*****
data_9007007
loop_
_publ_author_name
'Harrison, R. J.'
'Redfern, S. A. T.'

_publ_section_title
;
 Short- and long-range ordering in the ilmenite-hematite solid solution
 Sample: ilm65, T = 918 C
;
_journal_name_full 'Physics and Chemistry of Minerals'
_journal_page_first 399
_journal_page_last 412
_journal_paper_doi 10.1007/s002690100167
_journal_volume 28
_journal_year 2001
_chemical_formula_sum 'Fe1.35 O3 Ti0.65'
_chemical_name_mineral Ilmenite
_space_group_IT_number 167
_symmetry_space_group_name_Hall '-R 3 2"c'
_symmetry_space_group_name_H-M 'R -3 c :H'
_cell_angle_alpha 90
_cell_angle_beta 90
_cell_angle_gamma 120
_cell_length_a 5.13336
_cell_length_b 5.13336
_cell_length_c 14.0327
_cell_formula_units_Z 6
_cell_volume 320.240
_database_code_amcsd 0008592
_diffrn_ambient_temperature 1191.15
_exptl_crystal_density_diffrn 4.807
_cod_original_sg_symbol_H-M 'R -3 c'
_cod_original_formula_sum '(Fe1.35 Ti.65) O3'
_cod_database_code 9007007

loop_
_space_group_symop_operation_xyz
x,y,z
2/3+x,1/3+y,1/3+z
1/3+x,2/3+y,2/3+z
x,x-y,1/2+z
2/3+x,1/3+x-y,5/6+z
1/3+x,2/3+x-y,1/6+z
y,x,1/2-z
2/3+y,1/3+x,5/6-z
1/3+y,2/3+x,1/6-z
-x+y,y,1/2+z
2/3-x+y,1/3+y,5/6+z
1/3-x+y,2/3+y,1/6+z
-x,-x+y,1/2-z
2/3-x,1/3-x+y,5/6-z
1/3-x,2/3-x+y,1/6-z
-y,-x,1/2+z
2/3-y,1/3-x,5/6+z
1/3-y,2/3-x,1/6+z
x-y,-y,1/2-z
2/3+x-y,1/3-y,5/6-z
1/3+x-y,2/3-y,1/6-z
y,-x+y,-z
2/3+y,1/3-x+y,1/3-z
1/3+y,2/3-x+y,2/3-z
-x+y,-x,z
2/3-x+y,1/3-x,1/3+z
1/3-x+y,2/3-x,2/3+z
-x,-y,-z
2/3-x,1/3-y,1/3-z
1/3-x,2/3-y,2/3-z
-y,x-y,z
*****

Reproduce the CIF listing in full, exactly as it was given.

data_9007007
loop_
_publ_author_name
'Harrison, R. J.'
'Redfern, S. A. T.'

_publ_section_title
;
 Short- and long-range ordering in the ilmenite-hematite solid solution
 Sample: ilm65, T = 918 C
;
_journal_name_full 'Physics and Chemistry of Minerals'
_journal_page_first 399
_journal_page_last 412
_journal_paper_doi 10.1007/s002690100167
_journal_volume 28
_journal_year 2001
_chemical_formula_sum 'Fe1.35 O3 Ti0.65'
_chemical_name_mineral Ilmenite
_space_group_IT_number 167
_symmetry_space_group_name_Hall '-R 3 2"c'
_symmetry_space_group_name_H-M 'R -3 c :H'
_cell_angle_alpha 90
_cell_angle_beta 90
_cell_angle_gamma 120
_cell_length_a 5.13336
_cell_length_b 5.13336
_cell_length_c 14.0327
_cell_formula_units_Z 6
_cell_volume 320.240
_database_code_amcsd 0008592
_diffrn_ambient_temperature 1191.15
_exptl_crystal_density_diffrn 4.807
_cod_original_sg_symbol_H-M 'R -3 c'
_cod_original_formula_sum '(Fe1.35 Ti.65) O3'
_cod_database_code 9007007

loop_
_space_group_symop_operation_xyz
x,y,z
2/3+x,1/3+y,1/3+z
1/3+x,2/3+y,2/3+z
x,x-y,1/2+z
2/3+x,1/3+x-y,5/6+z
1/3+x,2/3+x-y,1/6+z
y,x,1/2-z
2/3+y,1/3+x,5/6-z
1/3+y,2/3+x,1/6-z
-x+y,y,1/2+z
2/3-x+y,1/3+y,5/6+z
1/3-x+y,2/3+y,1/6+z
-x,-x+y,1/2-z
2/3-x,1/3-x+y,5/6-z
1/3-x,2/3-x+y,1/6-z
-y,-x,1/2+z
2/3-y,1/3-x,5/6+z
1/3-y,2/3-x,1/6+z
x-y,-y,1/2-z
2/3+x-y,1/3-y,5/6-z
1/3+x-y,2/3-y,1/6-z
y,-x+y,-z
2/3+y,1/3-x+y,1/3-z
1/3+y,2/3-x+y,2/3-z
-x+y,-x,z
2/3-x+y,1/3-x,1/3+z
1/3-x+y,2/3-x,2/3+z
-x,-y,-z
2/3-x,1/3-y,1/3-z
1/3-x,2/3-y,2/3-z
-y,x-y,z